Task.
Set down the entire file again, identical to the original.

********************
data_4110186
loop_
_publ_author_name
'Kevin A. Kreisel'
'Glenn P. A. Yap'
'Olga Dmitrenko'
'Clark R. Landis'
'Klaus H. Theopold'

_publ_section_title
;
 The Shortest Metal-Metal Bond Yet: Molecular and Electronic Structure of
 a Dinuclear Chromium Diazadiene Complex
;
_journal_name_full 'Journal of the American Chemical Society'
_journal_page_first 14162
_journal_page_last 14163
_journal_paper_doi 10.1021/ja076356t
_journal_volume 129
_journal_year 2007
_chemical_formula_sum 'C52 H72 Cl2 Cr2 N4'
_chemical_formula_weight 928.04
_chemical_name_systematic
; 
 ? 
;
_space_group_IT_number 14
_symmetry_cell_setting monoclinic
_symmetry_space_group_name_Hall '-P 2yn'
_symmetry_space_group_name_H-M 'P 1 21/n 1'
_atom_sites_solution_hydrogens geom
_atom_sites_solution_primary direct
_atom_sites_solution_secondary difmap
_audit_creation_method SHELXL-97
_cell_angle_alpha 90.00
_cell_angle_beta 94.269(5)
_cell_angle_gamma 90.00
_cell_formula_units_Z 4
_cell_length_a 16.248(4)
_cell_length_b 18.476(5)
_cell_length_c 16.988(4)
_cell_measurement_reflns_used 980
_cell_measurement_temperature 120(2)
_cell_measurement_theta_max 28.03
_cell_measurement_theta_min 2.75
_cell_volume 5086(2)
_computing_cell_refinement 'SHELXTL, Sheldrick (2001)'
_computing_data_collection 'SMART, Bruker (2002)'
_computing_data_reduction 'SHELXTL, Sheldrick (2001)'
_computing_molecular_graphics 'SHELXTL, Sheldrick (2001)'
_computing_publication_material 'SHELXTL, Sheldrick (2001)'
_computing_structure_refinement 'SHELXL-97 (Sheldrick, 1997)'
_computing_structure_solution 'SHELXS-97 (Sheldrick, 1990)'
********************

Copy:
data_4110186
loop_
_publ_author_name
'Kevin A. Kreisel'
'Glenn P. A. Yap'
'Olga Dmitrenko'
'Clark R. Landis'
'Klaus H. Theopold'

_publ_section_title
;
 The Shortest Metal-Metal Bond Yet: Molecular and Electronic Structure of
 a Dinuclear Chromium Diazadiene Complex
;
_journal_name_full 'Journal of the American Chemical Society'
_journal_page_first 14162
_journal_page_last 14163
_journal_paper_doi 10.1021/ja076356t
_journal_volume 129
_journal_year 2007
_chemical_formula_sum 'C52 H72 Cl2 Cr2 N4'
_chemical_formula_weight 928.04
_chemical_name_systematic
; 
 ? 
;
_space_group_IT_number 14
_symmetry_cell_setting monoclinic
_symmetry_space_group_name_Hall '-P 2yn'
_symmetry_space_group_name_H-M 'P 1 21/n 1'
_atom_sites_solution_hydrogens geom
_atom_sites_solution_primary direct
_atom_sites_solution_secondary difmap
_audit_creation_method SHELXL-97
_cell_angle_alpha 90.00
_cell_angle_beta 94.269(5)
_cell_angle_gamma 90.00
_cell_formula_units_Z 4
_cell_length_a 16.248(4)
_cell_length_b 18.476(5)
_cell_length_c 16.988(4)
_cell_measurement_reflns_used 980
_cell_measurement_temperature 120(2)
_cell_measurement_theta_max 28.03
_cell_measurement_theta_min 2.75
_cell_volume 5086(2)
_computing_cell_refinement 'SHELXTL, Sheldrick (2001)'
_computing_data_collection 'SMART, Bruker (2002)'
_computing_data_reduction 'SHELXTL, Sheldrick (2001)'
_computing_molecular_graphics 'SHELXTL, Sheldrick (2001)'
_computing_publication_material 'SHELXTL, Sheldrick (2001)'
_computing_structure_refinement 'SHELXL-97 (Sheldrick, 1997)'
_computing_structure_solution 'SHELXS-97 (Sheldrick, 1990)'